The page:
Moscow to reinstate tough measures if COVID-19 rules ignored

MOSCOW (Reuters) - Moscow may reinstate tough measures if its 13 million population ignores COVID-19 protection rules, its mayor Sergei Sobyanin said on Thursday after the Russian capital started to record increases in daily cases of infection.

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Moscow, the epicentre of Russia’s coronavirus outbreak earlier this year, registered 2,424 new cases overnight, up from below 700 in new daily cases in early September.

In an attempt to curb the recent spike in infections, Sobyanin has earlier ordered to extend an upcoming school holiday by a week and advised anyone with chronic health problems or those older than 65 to stay home.

On Thursday, he ordered employers to send at least 30% of their staff to work remotely from Oct. 5, saying on his blog that hospitalisations of people with COVID-19 were rising in Moscow by around 5,000 per week and that the share of children among the city’s sick had risen above 19% for the first time.

“I hope these measures will be sufficient to halt the growth in the infection rate and we will not have to take any more severe measures,” Sobyanin said. There were exceptions for healthcare workers and employees of the defence sector.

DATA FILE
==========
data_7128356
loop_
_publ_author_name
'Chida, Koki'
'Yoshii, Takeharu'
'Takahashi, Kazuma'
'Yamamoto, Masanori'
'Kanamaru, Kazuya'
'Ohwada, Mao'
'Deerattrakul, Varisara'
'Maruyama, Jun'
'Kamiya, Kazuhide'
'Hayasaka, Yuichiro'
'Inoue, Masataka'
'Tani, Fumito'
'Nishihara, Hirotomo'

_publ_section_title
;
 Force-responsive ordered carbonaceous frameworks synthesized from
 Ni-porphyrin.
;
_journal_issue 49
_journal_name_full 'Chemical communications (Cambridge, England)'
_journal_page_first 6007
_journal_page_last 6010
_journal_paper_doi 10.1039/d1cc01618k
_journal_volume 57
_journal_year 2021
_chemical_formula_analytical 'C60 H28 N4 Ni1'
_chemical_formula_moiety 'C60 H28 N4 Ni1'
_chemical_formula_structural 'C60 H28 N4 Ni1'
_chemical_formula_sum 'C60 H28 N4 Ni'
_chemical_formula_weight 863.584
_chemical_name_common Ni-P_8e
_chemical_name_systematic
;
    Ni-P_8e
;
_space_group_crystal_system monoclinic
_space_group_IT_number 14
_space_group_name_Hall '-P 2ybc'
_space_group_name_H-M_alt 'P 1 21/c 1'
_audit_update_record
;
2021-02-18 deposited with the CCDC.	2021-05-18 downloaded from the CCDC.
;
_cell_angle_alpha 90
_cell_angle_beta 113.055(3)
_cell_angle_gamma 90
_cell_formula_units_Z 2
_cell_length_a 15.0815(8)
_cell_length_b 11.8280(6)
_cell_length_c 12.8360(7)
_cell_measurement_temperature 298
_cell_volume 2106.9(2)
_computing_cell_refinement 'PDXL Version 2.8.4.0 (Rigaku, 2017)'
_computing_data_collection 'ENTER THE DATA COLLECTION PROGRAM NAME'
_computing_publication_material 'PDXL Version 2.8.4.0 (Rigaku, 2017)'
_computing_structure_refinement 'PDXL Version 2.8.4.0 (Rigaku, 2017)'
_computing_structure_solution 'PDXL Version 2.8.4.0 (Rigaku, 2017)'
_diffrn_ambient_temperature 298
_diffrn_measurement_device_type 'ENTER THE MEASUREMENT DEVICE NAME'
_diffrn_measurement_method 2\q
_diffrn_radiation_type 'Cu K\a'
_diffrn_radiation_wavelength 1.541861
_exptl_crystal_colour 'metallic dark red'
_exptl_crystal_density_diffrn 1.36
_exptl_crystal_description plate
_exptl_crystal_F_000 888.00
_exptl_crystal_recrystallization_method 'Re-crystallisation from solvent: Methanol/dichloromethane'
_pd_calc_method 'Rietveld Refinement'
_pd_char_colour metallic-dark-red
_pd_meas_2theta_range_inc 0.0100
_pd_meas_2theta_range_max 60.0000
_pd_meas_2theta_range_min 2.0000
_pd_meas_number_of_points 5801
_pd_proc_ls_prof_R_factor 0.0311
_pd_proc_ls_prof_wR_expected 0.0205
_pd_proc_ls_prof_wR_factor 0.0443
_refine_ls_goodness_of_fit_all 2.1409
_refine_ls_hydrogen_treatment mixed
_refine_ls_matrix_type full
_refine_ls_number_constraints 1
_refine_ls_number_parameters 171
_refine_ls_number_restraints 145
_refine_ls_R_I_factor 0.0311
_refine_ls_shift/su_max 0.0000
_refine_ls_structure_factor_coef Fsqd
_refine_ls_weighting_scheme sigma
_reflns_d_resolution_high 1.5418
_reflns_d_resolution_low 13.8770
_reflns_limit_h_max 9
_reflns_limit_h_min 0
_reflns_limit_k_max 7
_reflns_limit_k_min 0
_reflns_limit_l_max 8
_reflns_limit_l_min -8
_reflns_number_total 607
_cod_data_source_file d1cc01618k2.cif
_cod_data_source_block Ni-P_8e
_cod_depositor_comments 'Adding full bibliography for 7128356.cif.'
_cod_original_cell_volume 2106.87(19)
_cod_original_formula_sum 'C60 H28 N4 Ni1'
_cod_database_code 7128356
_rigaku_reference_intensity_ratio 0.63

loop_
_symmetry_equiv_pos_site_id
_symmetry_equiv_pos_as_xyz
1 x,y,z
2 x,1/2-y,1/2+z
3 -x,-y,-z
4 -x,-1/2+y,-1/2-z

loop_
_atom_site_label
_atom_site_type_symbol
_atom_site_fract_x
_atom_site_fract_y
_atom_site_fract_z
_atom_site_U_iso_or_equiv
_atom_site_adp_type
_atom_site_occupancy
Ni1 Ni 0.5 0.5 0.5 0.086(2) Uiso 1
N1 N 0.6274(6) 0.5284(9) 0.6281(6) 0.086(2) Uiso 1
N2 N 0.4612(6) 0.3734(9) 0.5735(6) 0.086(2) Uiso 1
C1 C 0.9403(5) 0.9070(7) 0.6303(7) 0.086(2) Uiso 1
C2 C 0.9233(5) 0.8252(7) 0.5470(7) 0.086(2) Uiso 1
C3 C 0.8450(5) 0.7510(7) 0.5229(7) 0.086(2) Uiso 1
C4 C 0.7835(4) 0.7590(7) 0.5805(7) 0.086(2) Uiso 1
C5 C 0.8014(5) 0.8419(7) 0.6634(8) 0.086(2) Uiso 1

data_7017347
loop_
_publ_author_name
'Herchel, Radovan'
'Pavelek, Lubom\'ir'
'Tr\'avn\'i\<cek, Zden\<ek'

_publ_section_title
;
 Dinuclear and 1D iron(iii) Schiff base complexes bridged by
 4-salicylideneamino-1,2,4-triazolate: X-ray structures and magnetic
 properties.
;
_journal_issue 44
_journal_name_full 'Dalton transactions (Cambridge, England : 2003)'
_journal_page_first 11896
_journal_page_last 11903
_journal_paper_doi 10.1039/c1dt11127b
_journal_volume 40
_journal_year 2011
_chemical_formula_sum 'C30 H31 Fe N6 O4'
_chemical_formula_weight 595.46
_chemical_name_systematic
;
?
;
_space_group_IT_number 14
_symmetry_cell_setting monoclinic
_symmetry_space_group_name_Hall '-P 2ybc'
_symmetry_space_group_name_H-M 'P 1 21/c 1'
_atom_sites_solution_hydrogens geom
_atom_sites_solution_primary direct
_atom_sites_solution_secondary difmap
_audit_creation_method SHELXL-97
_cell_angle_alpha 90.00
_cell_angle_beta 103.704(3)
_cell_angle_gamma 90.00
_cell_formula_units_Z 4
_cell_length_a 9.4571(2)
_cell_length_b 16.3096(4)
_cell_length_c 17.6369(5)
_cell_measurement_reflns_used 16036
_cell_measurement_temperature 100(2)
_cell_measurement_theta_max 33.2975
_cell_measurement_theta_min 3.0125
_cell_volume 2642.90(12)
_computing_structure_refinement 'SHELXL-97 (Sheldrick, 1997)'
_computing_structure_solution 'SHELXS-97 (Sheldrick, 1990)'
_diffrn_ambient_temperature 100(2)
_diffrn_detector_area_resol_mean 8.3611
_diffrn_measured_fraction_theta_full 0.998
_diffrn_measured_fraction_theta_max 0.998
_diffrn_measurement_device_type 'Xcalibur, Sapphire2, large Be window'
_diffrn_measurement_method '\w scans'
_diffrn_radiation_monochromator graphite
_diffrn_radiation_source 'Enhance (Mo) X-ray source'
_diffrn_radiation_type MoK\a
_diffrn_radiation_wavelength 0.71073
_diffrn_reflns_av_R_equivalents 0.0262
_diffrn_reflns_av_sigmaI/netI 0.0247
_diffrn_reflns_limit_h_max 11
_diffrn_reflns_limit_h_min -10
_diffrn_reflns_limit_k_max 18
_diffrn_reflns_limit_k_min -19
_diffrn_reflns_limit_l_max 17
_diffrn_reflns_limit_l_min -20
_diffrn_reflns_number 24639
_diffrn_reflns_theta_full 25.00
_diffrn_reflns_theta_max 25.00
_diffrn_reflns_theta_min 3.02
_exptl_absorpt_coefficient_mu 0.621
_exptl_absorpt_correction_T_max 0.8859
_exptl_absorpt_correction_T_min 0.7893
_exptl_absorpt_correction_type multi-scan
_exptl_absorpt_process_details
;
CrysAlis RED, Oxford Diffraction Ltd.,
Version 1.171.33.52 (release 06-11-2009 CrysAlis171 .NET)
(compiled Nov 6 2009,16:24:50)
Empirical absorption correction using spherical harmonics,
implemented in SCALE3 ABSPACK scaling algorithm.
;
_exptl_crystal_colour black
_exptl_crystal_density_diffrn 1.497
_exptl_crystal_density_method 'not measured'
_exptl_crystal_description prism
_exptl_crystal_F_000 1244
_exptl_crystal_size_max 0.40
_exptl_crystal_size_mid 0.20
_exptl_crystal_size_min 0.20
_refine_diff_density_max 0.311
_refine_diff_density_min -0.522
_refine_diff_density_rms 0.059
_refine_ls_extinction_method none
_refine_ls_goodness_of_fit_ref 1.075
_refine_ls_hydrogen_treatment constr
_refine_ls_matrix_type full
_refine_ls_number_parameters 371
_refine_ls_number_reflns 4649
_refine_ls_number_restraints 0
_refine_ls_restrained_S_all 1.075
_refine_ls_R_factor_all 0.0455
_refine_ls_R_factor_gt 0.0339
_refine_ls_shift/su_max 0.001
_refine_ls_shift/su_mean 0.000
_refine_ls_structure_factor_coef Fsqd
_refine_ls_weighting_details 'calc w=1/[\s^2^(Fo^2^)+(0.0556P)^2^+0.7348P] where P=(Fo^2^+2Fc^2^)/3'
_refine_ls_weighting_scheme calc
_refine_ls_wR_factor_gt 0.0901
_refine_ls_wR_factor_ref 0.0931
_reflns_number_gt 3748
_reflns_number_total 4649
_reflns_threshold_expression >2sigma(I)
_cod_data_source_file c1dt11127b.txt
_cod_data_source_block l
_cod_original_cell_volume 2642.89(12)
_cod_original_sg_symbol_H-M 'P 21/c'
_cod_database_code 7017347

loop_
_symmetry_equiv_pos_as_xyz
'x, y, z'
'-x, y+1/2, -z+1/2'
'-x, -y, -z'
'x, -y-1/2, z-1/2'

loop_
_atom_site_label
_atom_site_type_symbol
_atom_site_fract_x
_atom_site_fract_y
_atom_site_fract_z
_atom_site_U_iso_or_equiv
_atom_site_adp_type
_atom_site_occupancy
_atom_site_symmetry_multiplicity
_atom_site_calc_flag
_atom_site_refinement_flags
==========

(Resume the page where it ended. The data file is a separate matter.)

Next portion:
“But if we neglect all these measures, then the likelihood that we will have to take tough measures is very high,” Sobyanin was quoted as saying by TASS news agency later on Thursday.

Moscow closed down all public places including parks and cafes, with exception for delivery, in late March, with police patrolling the streets looking for whose violating the rules.

Restrictions were eased from mid-June. The country as whole reported 8,945 new coronavirus cases on Thursday, its highest daily tally since June 12, pushing the national total to 1,185,231, the fourth-highest in the world.

Authorities said 169 people had died nationwide in the last 24 hours, bringing the official death toll to 20,891.

Russia has so far developed two anti-coronavirus vaccines, Sputnik V backed by the Russian Direct Investment Fund and another developed by Siberia’s Vector Institute, with final trials for the both yet to be completed.

Sobyanin said on Thursday Moscow hoped to get a big supply of an anti-coronavirus vaccine in November-December which could resolve issues related to the pandemic, TASS quoted him as saying.

Reporting by Vladimir Soldatkin; Writing by Polina Ivanova and Katya Golubkova; Editing by Catherine Evans and David Evans